In 2017, a record-smashing 8 million students will graduate from Chinese universities. In the US, the number is half.
What’s going on in China? Well, two decades worth of effort into encouraging higher education in China is paying off.
In 1997, only 800,000 students graduated. Then, University was for a privileged, urban elite.
In 1999, the Chinese government launched a program to change that. That year, university admissions increased by 50 percent—a growth rate that would last for 15 years.
As a result, certain sectors in higher education have seen tremendous growth. Engineering has grown nearly exponentially, thanks in part to the government’s desire to produce a tech-savvy workforce. The second most popular major is literature. The fastest-growing? Law.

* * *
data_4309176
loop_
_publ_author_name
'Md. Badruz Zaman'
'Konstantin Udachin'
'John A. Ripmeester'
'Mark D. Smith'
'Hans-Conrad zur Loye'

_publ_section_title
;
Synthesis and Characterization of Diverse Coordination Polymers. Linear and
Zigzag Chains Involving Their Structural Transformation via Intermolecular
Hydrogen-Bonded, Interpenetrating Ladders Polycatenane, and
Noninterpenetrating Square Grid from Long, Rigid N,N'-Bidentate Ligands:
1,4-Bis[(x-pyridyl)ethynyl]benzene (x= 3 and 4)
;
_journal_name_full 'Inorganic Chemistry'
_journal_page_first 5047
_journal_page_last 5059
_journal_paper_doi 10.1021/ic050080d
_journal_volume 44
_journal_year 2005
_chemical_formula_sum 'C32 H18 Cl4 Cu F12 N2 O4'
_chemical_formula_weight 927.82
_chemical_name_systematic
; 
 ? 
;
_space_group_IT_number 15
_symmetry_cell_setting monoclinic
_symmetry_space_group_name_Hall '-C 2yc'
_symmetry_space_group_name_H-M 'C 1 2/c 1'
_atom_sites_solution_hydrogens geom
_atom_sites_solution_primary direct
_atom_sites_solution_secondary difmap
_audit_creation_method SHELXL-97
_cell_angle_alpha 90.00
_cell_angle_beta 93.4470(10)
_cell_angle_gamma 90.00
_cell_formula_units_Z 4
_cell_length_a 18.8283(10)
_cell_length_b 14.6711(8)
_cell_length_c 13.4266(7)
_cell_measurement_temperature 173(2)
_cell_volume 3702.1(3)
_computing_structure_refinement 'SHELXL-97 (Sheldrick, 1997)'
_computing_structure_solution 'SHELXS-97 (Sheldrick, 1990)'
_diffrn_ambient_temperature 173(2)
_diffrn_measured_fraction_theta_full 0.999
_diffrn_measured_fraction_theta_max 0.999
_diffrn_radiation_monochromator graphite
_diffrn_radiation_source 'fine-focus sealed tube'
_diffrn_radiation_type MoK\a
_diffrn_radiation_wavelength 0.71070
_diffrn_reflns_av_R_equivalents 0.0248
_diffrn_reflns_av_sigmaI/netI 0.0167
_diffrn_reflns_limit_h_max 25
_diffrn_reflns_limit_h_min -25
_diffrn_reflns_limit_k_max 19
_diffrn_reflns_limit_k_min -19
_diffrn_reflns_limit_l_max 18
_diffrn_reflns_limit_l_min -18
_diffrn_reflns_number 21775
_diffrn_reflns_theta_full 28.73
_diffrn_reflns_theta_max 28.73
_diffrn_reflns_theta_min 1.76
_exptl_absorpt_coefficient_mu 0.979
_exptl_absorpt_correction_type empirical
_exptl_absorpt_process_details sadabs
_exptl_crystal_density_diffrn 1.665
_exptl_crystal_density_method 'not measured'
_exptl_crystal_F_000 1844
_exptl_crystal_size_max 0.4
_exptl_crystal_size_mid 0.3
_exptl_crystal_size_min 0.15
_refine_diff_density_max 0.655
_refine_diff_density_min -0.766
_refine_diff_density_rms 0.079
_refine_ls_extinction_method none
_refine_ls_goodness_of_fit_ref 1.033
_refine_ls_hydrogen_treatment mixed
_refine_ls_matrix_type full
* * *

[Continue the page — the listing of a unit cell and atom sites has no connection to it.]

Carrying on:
Despite the additional 1 million new graduates this year, as compared to 2013, the unemployment rate remains about the same as it’s been for awhile.
It’s the “underemployment” rate that’s problematic. Add this to the high cost of urban living in China, and you have lots of educated graduates working lower-skilled jobs, making very little money.
The highest starting salaries? Graduates with degrees in engineering, economics, and science. Where do they get jobs? IT, operations, real estate, finance, and banking. Tech graduates do exceptionally well, especially those working in web development and software engineering.
SOURCE: MASTER STUDIES